Victoria Patton, Jake and Kate's only child, married Hugh Truesdale in September of 1833, that first year, upon her reaching her sixteenth birthday. Hugh was the youngest of the men to arrive in the valley that first year, wanting to "make it on his own" as a farmer. His parents had wanted him to join them in their mill operation. Hugh wanted to be a farmer, farming primarily with mules. By 1846, he was well on the way to establishing himself in just that manner. He was very popular across the valley, and beyond, as a proponent of the use of mules in farming.

Owen Olson and his wife, Anna, also arrived in the Oak Creek valley during 1833. Jake and Kate sort of took them under their wing from the start, and they played an increasing role in the eventual Oak Springs community in the central valley. Besides farming just to the east of the Patton's, Owen apprenticed as a blacksmith and Anna worked in the General Store.

Victor Campbell and his family were the first to settle on the Western Branch, followed by the Eli Rhodes family and others. Jake Patton played a large role, from the very beginning, in building an unusual cohesion among the settlers in the valley, and it continued as exhibited by the ongoing acceptance, and even embrace, of the "Fourth Sunday" and other community-building concepts. Each family was totally independent, and liked it that way. But, they also found benefit in the community cooperation both for self-protection and grown potential opportunities.

Forested valley along the stream

Forest by the stream
Forest by the stream | Source

The latest novel in "The Homeplace Saga" series of stories

The Rhodes family in the valley

Eli Rhodes had known Victor Campbell in Kentucky when they were young men. When Victor Campbell moved to this area, he kept up an occasional correspondence with Eli. A couple of years later, Eli decided it was time for his family to make the move west, as well. It appears from the full involvement of the family in their farming endeavor and other valley activities that by 1846 they were pleased with their decision.

The land they claimed and worked was very similar to the photo above, taken not too far away. The land along the Western Branch was not quite as steep, but was hilly with some fertile land in the valleys along the spring fed stream, such as the Western Branch.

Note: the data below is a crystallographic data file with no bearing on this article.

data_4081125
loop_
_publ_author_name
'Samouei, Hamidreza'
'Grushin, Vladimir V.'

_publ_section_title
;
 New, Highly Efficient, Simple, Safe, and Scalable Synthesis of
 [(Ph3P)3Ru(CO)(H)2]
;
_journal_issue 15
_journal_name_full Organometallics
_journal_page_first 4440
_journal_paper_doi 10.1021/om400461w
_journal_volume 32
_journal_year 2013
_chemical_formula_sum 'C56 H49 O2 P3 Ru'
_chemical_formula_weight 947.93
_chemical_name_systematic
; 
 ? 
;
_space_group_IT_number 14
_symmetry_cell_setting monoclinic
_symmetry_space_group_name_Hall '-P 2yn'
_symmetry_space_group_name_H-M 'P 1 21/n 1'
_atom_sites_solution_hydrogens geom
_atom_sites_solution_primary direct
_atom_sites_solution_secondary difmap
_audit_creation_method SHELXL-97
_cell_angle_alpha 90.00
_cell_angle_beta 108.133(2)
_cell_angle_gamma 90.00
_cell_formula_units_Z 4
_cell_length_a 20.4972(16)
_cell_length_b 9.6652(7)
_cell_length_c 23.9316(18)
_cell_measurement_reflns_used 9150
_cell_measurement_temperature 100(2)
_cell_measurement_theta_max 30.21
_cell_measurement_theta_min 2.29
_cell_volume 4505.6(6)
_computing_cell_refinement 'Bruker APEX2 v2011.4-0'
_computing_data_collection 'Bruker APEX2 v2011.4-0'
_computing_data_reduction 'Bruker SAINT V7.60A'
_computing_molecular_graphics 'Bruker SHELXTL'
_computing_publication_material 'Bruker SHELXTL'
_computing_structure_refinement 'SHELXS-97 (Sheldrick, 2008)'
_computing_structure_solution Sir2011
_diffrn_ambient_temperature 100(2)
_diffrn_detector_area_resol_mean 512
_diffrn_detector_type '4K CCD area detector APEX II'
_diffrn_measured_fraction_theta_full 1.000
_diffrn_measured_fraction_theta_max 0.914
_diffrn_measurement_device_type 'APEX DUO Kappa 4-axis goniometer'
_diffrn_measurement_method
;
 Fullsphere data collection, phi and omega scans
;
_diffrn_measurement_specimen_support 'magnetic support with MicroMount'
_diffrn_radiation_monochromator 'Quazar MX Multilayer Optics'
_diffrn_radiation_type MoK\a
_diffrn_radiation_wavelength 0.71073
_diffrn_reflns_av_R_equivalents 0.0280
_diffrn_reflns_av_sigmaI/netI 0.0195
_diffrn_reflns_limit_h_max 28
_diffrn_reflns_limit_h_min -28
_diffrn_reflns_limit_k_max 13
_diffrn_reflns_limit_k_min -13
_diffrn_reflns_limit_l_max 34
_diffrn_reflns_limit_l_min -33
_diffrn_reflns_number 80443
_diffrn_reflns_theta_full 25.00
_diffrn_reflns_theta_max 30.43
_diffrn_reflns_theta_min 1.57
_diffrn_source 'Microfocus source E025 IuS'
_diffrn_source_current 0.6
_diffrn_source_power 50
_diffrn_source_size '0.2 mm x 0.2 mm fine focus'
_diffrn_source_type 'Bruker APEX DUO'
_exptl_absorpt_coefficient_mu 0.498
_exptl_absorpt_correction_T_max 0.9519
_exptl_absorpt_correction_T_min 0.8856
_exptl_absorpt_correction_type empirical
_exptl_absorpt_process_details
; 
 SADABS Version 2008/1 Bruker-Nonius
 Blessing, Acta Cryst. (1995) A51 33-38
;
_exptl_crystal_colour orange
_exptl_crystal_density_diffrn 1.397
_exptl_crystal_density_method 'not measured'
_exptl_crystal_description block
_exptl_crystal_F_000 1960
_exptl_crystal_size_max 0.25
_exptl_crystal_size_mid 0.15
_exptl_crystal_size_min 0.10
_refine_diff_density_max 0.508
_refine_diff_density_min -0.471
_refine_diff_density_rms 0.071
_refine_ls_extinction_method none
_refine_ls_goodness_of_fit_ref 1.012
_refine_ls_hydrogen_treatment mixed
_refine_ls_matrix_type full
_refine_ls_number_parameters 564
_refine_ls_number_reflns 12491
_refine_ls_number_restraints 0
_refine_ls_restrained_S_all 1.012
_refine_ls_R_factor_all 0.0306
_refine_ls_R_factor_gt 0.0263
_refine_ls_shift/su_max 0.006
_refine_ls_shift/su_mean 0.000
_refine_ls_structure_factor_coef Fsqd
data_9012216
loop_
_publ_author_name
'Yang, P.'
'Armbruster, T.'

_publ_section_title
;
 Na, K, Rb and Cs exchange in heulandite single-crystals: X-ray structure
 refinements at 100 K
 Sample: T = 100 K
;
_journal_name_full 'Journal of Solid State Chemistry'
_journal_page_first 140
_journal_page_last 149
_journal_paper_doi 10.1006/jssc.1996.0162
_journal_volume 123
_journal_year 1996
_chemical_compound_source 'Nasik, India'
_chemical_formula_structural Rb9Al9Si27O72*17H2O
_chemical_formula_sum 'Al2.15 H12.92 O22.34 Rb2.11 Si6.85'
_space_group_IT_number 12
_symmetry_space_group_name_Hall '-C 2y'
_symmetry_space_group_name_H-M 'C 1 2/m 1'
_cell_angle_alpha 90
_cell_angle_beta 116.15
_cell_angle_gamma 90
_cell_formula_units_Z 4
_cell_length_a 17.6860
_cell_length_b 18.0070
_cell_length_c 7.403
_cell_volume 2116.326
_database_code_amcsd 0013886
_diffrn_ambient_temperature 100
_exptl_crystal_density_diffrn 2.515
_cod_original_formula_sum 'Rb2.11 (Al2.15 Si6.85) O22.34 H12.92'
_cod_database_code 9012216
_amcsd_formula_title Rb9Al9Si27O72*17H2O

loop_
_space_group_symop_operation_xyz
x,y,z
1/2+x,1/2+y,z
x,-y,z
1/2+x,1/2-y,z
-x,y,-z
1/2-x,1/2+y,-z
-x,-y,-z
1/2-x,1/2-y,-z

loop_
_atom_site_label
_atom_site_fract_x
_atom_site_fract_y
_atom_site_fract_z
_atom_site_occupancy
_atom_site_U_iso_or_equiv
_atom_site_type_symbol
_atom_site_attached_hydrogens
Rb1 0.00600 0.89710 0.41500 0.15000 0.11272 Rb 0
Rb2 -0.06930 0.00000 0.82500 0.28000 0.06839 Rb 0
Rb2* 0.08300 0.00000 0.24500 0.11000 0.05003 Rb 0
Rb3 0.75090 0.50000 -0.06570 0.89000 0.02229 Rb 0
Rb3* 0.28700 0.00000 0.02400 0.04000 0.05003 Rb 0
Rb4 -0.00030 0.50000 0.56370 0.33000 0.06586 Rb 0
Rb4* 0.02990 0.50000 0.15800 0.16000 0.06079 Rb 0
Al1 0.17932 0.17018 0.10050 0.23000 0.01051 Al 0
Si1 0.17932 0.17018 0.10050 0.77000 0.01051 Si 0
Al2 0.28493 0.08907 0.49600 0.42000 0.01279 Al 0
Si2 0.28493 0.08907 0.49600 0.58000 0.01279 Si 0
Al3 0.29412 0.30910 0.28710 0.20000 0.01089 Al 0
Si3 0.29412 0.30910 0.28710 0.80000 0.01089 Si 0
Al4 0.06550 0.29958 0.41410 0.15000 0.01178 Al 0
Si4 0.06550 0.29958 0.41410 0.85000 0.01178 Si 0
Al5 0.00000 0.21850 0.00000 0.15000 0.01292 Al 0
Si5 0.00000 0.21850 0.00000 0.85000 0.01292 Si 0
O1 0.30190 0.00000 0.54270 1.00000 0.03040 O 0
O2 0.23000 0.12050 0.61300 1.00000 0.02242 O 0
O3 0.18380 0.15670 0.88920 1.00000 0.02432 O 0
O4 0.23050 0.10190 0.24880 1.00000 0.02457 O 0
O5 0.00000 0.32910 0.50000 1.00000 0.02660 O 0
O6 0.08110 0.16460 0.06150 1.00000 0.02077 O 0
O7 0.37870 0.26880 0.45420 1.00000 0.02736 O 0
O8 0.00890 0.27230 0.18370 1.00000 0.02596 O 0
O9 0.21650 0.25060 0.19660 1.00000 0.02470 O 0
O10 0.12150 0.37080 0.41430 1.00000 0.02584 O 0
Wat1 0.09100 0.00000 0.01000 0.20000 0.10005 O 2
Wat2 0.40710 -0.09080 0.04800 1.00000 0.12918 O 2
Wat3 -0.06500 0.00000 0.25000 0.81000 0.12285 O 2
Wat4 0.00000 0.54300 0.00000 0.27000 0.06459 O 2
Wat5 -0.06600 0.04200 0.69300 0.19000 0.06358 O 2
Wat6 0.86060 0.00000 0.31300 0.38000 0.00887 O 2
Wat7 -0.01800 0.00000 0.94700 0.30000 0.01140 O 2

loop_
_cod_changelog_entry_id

Hope you enjoyed learning about Eli, the Fiddler.


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    • Homeplace Series profile image

      William Leverne Smith 2 years ago from Hollister, MO

      Mel, how very nice of you to stop by and leave a comment. Lots of stories to share, here and on my other accounts. Hope you'll choose to read and comment on a few more! ;-)

    • MelRootsNWrites profile image

      Melody Lassalle 2 years ago from California

      This was a wonderful story, Bill! I bet Eli made wonderful music. Although I am familiar with both Turkey in the Straw and Buffalo Gals, I just realized that I did not really know the words to either. Thanks for sharing this story and the music!

    • Homeplace Series profile image

      William Leverne Smith 3 years ago from Hollister, MO

      Thank you for you visit, ocfireflies. The Ozarks are much like the area along the Blue Ridge. Folks from there, settled here. I love to visit each area. Love the music, needless to say! ;-)

    • ocfireflies profile image

      ocfireflies 3 years ago from North Carolina

      Good Morning! I was not sure where to start so I began with this one. I am hooked and look forward to following the lives of Eli and families.

      I live in the Appalachian Mountains along the Blue Ridge Parkway in NW NC. Both of my sons are musicians. Lots of the places seemed like places you would see around here. I have never been to the Ozark Mountains, but hope I will get to see them someday.



    • Homeplace Series profile image

      William Leverne Smith 4 years ago from Hollister, MO

      Thanks, Eddy. Your words of support are much appreciated! You are indeed an inspiration here in Hub world!! ;-)

    • Eiddwen profile image

      Eiddwen 4 years ago from Wales

      How interesting H ;sorry its taken me a while to get back to reading your hubs but my weeks have become slightly hectic to say the least. I have been catching up on here like mad today. However this is not a task as I love reading hubs and yours no exception. This gem I thoroughly enjoyed and vote up plus share for sure. enjoy your weekend.